Investor Essentials Daily

The Big Blue could rise again

International Business Machines (IBM)
May 29, 2024

International Business Machines (IBM), once a dominant force in computing, faced significant challenges adapting to the rise of personal computers and client-server architecture, leading to a loss of market share to competitors like Microsoft (MSFT) and Apple (AAPL).

Despite declining annual revenues from $100 billion to $60 billion, IBM has shifted its focus towards high-growth areas such as cloud computing and artificial intelligence.

Initiatives like the AI-powered Watson platform, substantial investments in AI technology, and strategic acquisitions signal IBM’s commitment to revamping its business model.

However, market skepticism remains, with poor growth expectations.

Nonetheless, IBM’s extensive AI investments could enable it to surpass these projections and realize substantial growth from its AI-driven transformation.

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Yesterday, we discussed Dell (DELL), a company that the market views as lacking further growth potential. However, Dell could have significant room for growth thanks to opportunities in the AI sector.

Today, we examine a similar situation but with a different company – International Business Machines (IBM).

IBM is one of the oldest and most established technology companies, becoming the industry leader in computing and once the largest company by market cap.

However, as the computer industry evolved with the rise of personal computers in the 1980s and client-server architecture in the 1990s, IBM struggled to adapt and lost market share to more agile competitors like Microsoft (MSFT) and Apple (AAPL).

By the 2010s, the market perceived IBM as a slow-moving conglomerate without meaningful growth potential. IBM’s annual revenues continued to fall for nearly a decade, from $100 billion to $60 billion.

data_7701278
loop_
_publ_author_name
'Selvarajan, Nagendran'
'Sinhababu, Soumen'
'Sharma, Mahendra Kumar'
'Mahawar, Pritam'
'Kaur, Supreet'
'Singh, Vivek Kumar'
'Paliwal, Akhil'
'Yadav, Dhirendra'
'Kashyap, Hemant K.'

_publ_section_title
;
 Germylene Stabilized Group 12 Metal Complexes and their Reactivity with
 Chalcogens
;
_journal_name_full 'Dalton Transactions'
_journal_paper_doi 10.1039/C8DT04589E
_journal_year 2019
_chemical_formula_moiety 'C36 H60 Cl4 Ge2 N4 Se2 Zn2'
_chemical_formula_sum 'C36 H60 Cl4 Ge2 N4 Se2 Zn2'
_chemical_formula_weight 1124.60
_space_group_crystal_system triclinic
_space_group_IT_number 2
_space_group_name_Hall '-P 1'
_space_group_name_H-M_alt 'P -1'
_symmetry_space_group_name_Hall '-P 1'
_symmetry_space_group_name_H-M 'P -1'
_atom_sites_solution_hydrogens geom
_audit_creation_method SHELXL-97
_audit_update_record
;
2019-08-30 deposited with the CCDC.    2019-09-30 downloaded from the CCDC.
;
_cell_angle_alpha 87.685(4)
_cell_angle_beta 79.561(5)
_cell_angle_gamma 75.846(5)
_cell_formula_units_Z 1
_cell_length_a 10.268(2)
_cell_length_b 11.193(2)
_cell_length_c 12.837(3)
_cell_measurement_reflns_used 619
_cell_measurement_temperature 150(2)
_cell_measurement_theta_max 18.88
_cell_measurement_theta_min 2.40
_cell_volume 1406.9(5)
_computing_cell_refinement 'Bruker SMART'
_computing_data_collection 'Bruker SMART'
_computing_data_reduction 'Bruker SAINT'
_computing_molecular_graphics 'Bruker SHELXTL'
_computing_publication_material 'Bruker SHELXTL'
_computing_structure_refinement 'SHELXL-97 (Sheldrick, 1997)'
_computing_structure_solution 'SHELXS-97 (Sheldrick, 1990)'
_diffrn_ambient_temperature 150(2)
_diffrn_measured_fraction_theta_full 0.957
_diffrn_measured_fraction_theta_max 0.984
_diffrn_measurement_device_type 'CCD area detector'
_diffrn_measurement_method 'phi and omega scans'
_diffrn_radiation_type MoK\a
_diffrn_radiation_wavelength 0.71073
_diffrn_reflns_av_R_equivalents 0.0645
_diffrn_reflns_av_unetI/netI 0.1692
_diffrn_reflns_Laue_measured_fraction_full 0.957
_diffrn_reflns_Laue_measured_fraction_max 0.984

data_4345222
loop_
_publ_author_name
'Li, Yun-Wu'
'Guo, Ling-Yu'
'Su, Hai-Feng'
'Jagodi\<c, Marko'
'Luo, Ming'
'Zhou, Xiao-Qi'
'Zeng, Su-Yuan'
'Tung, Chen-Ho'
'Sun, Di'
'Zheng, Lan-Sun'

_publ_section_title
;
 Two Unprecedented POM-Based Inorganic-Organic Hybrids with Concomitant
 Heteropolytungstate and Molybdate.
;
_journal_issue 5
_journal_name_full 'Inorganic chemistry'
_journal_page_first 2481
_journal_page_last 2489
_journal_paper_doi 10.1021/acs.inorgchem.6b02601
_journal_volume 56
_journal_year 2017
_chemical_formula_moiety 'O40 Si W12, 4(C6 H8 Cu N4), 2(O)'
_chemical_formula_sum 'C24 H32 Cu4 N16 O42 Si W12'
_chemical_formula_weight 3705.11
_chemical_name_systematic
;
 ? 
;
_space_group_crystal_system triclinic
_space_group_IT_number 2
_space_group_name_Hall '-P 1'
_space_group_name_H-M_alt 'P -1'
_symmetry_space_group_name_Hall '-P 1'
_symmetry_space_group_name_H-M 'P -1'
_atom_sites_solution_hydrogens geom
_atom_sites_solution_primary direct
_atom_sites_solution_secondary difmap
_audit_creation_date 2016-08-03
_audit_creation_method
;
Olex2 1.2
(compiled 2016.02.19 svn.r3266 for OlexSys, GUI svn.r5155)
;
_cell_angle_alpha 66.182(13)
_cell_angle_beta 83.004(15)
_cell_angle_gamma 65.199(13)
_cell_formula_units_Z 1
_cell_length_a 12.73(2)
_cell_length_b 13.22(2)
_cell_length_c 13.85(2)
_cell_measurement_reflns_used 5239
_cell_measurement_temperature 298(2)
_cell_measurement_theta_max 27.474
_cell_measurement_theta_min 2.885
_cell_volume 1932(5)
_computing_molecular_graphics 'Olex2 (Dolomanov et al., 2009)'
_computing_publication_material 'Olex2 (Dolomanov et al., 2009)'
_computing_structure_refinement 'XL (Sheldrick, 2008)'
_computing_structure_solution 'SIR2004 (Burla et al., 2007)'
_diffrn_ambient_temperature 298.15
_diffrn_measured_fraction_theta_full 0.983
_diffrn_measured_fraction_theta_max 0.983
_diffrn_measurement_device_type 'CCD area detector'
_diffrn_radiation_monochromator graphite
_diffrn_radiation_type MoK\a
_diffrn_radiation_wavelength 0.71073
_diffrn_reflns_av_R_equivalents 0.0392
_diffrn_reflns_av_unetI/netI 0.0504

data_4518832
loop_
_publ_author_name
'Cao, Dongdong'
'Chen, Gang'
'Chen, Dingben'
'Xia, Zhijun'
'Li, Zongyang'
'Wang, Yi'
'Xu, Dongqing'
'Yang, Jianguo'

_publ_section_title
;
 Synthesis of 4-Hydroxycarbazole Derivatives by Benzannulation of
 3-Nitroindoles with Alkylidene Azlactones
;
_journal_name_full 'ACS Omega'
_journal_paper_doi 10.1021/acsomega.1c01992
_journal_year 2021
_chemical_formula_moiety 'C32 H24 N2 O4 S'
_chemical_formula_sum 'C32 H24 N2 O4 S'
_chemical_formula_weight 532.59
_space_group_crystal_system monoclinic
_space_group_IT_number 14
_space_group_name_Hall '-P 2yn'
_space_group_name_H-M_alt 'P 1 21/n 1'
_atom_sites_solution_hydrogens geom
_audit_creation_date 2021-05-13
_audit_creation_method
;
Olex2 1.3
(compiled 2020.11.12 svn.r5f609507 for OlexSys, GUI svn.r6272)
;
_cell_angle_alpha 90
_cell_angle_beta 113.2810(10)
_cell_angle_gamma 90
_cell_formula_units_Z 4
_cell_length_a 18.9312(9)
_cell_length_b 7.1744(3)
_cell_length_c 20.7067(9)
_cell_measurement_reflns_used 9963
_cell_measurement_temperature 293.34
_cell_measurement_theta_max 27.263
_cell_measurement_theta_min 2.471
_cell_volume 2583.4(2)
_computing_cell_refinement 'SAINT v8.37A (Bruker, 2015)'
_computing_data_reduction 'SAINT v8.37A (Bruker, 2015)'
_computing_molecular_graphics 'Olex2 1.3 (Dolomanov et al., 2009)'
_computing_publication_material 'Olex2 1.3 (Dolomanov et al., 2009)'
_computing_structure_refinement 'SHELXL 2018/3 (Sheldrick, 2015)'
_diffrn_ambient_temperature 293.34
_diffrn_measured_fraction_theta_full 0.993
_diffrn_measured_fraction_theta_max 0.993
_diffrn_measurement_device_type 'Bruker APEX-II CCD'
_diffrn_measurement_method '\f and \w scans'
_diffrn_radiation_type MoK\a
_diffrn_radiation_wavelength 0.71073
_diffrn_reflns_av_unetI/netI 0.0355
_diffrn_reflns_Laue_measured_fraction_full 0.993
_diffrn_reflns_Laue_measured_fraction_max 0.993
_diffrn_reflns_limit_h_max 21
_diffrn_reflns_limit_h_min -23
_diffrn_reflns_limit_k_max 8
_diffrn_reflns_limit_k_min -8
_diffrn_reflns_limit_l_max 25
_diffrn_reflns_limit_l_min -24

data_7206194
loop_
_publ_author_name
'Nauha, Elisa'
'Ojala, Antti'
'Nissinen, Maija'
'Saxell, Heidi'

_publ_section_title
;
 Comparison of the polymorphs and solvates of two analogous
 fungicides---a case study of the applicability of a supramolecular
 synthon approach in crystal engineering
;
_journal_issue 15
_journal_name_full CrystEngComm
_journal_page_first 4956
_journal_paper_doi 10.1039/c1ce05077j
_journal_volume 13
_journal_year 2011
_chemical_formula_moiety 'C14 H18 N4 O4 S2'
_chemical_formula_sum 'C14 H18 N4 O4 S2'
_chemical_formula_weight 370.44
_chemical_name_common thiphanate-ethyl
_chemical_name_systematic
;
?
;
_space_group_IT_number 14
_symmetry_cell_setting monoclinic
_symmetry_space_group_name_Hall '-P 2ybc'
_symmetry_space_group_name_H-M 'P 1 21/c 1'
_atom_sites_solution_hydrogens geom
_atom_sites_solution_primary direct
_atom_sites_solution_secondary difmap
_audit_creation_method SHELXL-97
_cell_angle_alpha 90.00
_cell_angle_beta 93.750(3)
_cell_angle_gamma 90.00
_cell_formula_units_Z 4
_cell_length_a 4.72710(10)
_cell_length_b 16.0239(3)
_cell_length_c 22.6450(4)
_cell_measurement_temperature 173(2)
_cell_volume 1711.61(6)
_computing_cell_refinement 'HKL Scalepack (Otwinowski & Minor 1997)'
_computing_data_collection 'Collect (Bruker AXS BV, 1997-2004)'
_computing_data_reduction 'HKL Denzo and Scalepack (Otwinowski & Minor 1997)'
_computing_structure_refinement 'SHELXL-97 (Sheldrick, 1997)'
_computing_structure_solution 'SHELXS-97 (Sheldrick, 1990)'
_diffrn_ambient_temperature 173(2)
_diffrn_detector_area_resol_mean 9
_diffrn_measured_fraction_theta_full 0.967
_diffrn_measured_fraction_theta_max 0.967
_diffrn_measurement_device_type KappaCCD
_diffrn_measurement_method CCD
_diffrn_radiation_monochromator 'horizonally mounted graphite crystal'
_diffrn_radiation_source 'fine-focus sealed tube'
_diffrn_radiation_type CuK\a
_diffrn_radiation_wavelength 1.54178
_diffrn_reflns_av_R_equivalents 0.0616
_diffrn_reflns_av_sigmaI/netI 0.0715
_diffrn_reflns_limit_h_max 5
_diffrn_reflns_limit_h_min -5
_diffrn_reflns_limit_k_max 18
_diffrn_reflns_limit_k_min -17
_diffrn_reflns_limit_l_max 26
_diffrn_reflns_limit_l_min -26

Investors and analysts were skeptical that IBM could successfully transition from its legacy hardware and services businesses to higher-growth opportunities in cloud, AI, and other emerging technologies.

Over the past several years, IBM has made significant investments and progress in artificial intelligence that indicate substantial upside potential if successful.

As early as 2015, IBM began heavily promoting its AI-powered Watson platform for business applications. Since then, IBM has invested billions of dollars organically developing AI technologies and making strategic acquisitions to build capabilities in core AI areas like machine learning, natural language processing, computer vision, and more.

Some of IBM’s most significant AI-related initiatives and investments include developing a large portfolio of open-source AI models and tooling through projects like OpenScale and AI Fairness 360 in order to drive greater adoption of IBM’s technologies.

The company has also undertaken extensive employee training through the IBM AI Academy initiative to develop an internal talent pool of hundreds of thousands of workers skilled in AI.

On the acquisition front, IBM has purchased major companies such as Red Hat, The Weather Company, and TruQua to gain valuable data assets and domain expertise in adjacent areas where AI is poised to create significant value.

The centerpiece of IBM’s AI strategy remains the Watson platform, which now includes over 30 distinct services that clients can leverage to develop and deploy AI-powered applications across their organizations and industries.

Additionally, through offerings like the IBM Watson Studio environment, Big Blue aims to provide AI developers and data scientists with robust collaboration tools.

By strategically expanding the capabilities of Watson to Amazon Web Services, IBM seeks to make its AI tools and services more accessible to the vast global community of AWS developers.

This move could help drive increased adoption and monetization of IBM’s considerable AI investments.

While IBM’s financial performance has remained mixed in recent years, the scale of investments it has made into artificial intelligence indicates the company sees significant potential for growth if it can successfully transform.

However, our EEA shows that the market remains skeptical with lackluster expectations for only 3% Uniform asset growth and 20.5% Uniform return on assets ”ROA” over the coming years.

With continued focus and execution of its AI strategy, IBM is well-positioned to potentially outperform these low expectations and deliver upside from its AI-driven transformation in the years ahead.

Best regards,

Joel Litman & Rob Spivey
Chief Investment Strategist &
Director of Research
at Valens Research

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